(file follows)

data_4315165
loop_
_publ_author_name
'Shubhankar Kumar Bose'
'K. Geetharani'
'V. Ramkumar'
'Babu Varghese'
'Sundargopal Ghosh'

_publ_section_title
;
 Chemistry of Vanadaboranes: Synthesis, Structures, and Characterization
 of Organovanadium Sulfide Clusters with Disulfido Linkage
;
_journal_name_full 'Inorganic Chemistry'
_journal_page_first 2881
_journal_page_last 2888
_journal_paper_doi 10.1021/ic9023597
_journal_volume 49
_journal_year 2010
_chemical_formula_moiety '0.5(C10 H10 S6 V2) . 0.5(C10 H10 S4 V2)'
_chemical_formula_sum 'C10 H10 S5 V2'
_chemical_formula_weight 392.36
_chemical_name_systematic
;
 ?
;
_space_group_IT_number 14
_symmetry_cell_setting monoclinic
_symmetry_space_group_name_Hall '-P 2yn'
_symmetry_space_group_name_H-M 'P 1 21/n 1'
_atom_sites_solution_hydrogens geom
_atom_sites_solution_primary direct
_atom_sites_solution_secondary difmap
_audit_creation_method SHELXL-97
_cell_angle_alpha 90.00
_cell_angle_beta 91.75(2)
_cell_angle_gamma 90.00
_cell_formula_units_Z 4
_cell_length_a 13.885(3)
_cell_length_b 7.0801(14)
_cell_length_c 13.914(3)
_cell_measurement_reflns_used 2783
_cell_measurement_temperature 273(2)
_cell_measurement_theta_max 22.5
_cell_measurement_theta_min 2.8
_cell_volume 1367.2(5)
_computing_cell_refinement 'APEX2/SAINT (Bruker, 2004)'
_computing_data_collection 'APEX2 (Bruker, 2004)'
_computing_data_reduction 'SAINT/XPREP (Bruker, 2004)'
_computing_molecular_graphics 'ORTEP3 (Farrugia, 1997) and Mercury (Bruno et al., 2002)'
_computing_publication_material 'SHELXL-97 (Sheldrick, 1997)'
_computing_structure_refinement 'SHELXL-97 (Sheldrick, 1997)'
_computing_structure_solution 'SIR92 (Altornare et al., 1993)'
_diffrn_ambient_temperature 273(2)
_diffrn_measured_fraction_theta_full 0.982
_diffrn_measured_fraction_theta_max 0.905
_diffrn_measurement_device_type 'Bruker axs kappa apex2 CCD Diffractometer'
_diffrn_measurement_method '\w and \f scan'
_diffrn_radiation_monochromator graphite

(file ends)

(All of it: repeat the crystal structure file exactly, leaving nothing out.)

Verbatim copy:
data_4315165
loop_
_publ_author_name
'Shubhankar Kumar Bose'
'K. Geetharani'
'V. Ramkumar'
'Babu Varghese'
'Sundargopal Ghosh'

_publ_section_title
;
 Chemistry of Vanadaboranes: Synthesis, Structures, and Characterization
 of Organovanadium Sulfide Clusters with Disulfido Linkage
;
_journal_name_full 'Inorganic Chemistry'
_journal_page_first 2881
_journal_page_last 2888
_journal_paper_doi 10.1021/ic9023597
_journal_volume 49
_journal_year 2010
_chemical_formula_moiety '0.5(C10 H10 S6 V2) . 0.5(C10 H10 S4 V2)'
_chemical_formula_sum 'C10 H10 S5 V2'
_chemical_formula_weight 392.36
_chemical_name_systematic
;
 ?
;
_space_group_IT_number 14
_symmetry_cell_setting monoclinic
_symmetry_space_group_name_Hall '-P 2yn'
_symmetry_space_group_name_H-M 'P 1 21/n 1'
_atom_sites_solution_hydrogens geom
_atom_sites_solution_primary direct
_atom_sites_solution_secondary difmap
_audit_creation_method SHELXL-97
_cell_angle_alpha 90.00
_cell_angle_beta 91.75(2)
_cell_angle_gamma 90.00
_cell_formula_units_Z 4
_cell_length_a 13.885(3)
_cell_length_b 7.0801(14)
_cell_length_c 13.914(3)
_cell_measurement_reflns_used 2783
_cell_measurement_temperature 273(2)
_cell_measurement_theta_max 22.5
_cell_measurement_theta_min 2.8
_cell_volume 1367.2(5)
_computing_cell_refinement 'APEX2/SAINT (Bruker, 2004)'
_computing_data_collection 'APEX2 (Bruker, 2004)'
_computing_data_reduction 'SAINT/XPREP (Bruker, 2004)'
_computing_molecular_graphics 'ORTEP3 (Farrugia, 1997) and Mercury (Bruno et al., 2002)'
_computing_publication_material 'SHELXL-97 (Sheldrick, 1997)'
_computing_structure_refinement 'SHELXL-97 (Sheldrick, 1997)'
_computing_structure_solution 'SIR92 (Altornare et al., 1993)'
_diffrn_ambient_temperature 273(2)
_diffrn_measured_fraction_theta_full 0.982
_diffrn_measured_fraction_theta_max 0.905
_diffrn_measurement_device_type 'Bruker axs kappa apex2 CCD Diffractometer'
_diffrn_measurement_method '\w and \f scan'
_diffrn_radiation_monochromator graphite